To avoid this problem, timestamps must be hardened. One bit of the timestamp cannot be entrusted to a single bit, or even a single sample, of the audio stream. Rather, it is necessary to spread the timestamp information over multiple samples, such that, even in the presence of the significant modification of the underlying audio stream, the timestamps can be recovered. To achieve this spreading, spread spectrum techniques can be utilized. Spread spectrum signals use special fast codes, often called pseudo-noise (PN) codes, which run at many times the information bandwidth or data rate. The rate of the PN code can range from around 50 times to over 1000 times the information data rate, spreading each bit of information data across multiple bits of the PN code (50 to 1000 bits). The faster the code, the greater the spreading, and the more robust the information encoding is. As each information bit is mapped to a PN code that spans hundreds of audio samples, it is possible for a significant number of audio samples to be missing or corrupted, but the code and the information it carries can still be recovered. The ratio of the code rate to the information bit rate is called the spreading factor or the processing gain.

A spread spectrum (SS) receiver uses a locally generated replica pseudo noise code and a receiver correlator to separate only the desired coded information from all possible signals. A SS correlator can be thought of as a very special matched filter, it responds only to signals that are encoded with a pseudo noise code that matches its own code. Thus, an SS correlator can be tuned to different codes simply by changing its local code. This correlator does not respond to man-made, natural or artificial noise or interference, the correlator responds only to SS signals with identical matched signal characteristics and encoded with the identical pseudo noise code.

The insertion of the timestamps includes an operation for generating a PN code. The timestamps contain a plurality of bits, and each bit is sent separately as a PN code. The timestamp data is used to modulate the k-bit PN code (i.e., the timestamp data is spread.) The k-bit PN code is repeated for the duration of the audio stream. In operation 302, the method checks if the bit being sent is a logical 0 or a logical 1. If it is a logical 0, a negative version of the PN code is used, and if the bit is a logical 1, a positive version of the PN code is used. It is noted that PN codes have the property that the receiver can detect a positive or a negative correlation of the received signal with the PN codes. This property is used to encode a 0 or a 1 bit when using the PN codes. The resulting signal modulates a digital carrier 306, which is obtained by sampling an analog carrier 304, resulting in digital PN code with carrier signal 308.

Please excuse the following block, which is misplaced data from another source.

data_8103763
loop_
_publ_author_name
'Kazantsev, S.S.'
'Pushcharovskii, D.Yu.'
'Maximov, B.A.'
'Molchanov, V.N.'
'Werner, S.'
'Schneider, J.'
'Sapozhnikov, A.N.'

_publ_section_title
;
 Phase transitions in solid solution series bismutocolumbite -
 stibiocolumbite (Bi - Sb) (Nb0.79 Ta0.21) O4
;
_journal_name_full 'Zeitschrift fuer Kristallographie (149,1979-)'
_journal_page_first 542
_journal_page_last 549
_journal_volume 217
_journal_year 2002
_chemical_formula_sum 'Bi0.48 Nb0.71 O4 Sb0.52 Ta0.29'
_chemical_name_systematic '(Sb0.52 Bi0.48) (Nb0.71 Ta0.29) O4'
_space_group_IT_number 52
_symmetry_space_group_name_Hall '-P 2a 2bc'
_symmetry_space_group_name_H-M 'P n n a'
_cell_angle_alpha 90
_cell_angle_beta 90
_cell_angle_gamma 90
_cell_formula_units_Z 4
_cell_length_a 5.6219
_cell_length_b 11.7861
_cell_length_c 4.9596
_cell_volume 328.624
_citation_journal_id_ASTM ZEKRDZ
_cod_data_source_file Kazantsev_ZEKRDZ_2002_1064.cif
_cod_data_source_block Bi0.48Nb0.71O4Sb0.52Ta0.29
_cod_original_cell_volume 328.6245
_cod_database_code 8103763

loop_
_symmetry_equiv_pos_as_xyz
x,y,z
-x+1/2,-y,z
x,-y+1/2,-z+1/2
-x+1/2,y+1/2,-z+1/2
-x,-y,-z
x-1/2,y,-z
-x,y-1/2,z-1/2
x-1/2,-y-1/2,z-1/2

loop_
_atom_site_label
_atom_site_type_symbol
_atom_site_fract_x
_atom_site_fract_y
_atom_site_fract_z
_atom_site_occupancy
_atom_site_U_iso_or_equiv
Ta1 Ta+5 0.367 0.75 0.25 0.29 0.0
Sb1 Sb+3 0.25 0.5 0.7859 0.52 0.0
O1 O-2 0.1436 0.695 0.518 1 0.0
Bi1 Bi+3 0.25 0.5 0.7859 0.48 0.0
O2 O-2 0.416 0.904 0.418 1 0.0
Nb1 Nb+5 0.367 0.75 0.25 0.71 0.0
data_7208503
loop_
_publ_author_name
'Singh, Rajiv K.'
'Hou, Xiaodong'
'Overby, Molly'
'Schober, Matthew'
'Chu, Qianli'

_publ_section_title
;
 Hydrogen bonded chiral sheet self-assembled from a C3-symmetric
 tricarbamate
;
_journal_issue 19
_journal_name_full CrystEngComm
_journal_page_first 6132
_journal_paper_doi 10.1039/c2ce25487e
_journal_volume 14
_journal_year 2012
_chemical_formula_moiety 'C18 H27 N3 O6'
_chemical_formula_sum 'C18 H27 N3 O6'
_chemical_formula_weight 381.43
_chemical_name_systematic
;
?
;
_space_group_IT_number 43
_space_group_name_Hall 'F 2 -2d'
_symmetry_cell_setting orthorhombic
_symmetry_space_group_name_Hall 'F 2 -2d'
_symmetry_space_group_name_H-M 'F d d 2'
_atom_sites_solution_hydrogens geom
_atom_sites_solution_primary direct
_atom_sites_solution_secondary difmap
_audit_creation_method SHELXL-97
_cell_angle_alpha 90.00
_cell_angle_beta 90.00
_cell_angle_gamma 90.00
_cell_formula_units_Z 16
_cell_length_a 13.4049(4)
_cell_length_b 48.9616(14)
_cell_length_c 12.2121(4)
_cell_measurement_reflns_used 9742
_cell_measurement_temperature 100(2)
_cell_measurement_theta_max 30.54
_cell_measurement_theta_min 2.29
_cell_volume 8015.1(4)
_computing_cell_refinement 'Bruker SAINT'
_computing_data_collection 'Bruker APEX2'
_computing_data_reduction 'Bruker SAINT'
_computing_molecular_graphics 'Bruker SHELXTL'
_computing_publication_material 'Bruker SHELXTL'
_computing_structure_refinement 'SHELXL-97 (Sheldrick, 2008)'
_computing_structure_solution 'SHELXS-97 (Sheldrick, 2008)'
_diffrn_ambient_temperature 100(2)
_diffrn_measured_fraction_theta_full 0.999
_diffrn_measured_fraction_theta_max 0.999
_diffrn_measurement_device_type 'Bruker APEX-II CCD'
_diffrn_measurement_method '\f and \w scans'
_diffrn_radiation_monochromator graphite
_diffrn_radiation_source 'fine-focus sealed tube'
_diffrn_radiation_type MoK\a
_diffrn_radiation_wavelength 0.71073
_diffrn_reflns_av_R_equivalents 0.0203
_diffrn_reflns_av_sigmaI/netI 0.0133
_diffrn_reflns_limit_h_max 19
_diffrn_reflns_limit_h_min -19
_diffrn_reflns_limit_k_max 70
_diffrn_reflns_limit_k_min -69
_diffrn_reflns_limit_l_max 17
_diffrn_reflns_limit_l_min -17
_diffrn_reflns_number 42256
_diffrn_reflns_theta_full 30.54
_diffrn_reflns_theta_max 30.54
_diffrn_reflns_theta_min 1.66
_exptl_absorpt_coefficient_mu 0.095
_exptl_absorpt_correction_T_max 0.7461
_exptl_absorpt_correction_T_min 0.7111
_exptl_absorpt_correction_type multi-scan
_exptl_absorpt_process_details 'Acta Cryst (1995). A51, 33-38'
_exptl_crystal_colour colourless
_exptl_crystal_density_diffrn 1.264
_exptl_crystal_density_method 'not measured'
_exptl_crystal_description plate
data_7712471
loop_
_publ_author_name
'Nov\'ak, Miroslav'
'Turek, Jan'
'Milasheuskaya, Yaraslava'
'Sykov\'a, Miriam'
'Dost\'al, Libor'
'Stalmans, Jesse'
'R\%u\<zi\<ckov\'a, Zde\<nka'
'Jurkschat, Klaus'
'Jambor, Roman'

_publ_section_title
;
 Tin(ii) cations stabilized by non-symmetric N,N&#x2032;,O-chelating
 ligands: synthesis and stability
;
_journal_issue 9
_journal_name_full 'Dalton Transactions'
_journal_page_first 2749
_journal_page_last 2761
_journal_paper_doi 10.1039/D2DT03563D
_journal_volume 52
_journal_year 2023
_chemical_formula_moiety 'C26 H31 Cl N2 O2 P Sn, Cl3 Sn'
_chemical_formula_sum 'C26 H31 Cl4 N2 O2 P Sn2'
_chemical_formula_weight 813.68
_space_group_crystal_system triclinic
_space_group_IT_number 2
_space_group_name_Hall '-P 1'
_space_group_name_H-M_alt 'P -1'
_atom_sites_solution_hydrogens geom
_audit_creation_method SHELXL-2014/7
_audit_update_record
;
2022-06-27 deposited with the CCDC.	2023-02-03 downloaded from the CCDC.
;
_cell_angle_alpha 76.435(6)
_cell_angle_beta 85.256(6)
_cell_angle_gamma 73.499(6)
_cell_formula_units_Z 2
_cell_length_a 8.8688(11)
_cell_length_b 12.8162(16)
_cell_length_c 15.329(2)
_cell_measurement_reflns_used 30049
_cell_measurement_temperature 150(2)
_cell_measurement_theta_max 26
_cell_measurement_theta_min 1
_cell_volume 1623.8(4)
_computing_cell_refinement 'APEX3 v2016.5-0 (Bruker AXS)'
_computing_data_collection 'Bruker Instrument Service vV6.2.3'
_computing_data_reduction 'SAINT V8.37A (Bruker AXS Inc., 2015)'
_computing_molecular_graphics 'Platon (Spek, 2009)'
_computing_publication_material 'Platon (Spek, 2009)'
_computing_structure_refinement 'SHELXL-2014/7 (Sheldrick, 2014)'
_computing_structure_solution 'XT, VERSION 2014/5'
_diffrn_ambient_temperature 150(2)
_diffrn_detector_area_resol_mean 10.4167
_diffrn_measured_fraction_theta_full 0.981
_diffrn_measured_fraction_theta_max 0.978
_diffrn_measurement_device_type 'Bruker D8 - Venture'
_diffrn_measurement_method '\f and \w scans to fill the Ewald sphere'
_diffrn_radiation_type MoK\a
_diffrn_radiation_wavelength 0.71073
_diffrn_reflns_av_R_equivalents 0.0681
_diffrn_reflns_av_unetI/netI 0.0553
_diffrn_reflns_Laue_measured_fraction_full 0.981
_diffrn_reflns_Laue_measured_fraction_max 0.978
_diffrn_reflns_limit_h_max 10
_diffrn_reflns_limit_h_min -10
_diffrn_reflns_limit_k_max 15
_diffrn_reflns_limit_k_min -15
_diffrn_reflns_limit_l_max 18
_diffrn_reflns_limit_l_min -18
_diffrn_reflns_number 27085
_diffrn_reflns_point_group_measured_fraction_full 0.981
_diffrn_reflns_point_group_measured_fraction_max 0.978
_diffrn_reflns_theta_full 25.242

For example, if a timestamp consists of a sequence of bits 0110 (without using markers, as described below), this timestamp is spread across 4 repeats of the PN code, with each instance of the code being modulated by a successive bit of the timestamp. If the timestamp bit is a 1, an instance of the PN code is emitted, whereas if the timestamp bit is a 0, a negated version of the PN code is emitted. Thus, for the above timestamp, −++− versions of the PN code are generated.

Audio signal 310 is sampled 312 to obtain a digital form of the audio signal 314. The digital PN code with carrier is incorporated into the original digital audio stream 314 to obtain a digital audio signal with PN codes 316, also referred to herein as a modulated audio signal, and then transmitted to the client. At the client, the received digital signal 320 is used for playing audio 322 in speaker 324.

The recovery of the timestamps includes the generation of a PN code that matches the PN code used during the generation of the modified audio stream. PN code detection module 326 at the receiver acquires the received code and locks to the received code. The PN code detection module 326 compares its copy of the PN code against the received digital stream. When an unmodified version of the PN code is observed, the receiver knows that a 1 was transmitted, whereas if a negated version is observed, then a 0 was transmitted. By repeating this process for successive timestamp bits, the receiver gradually recreates the transmitted timestamp by concatenating the received timestamp bits.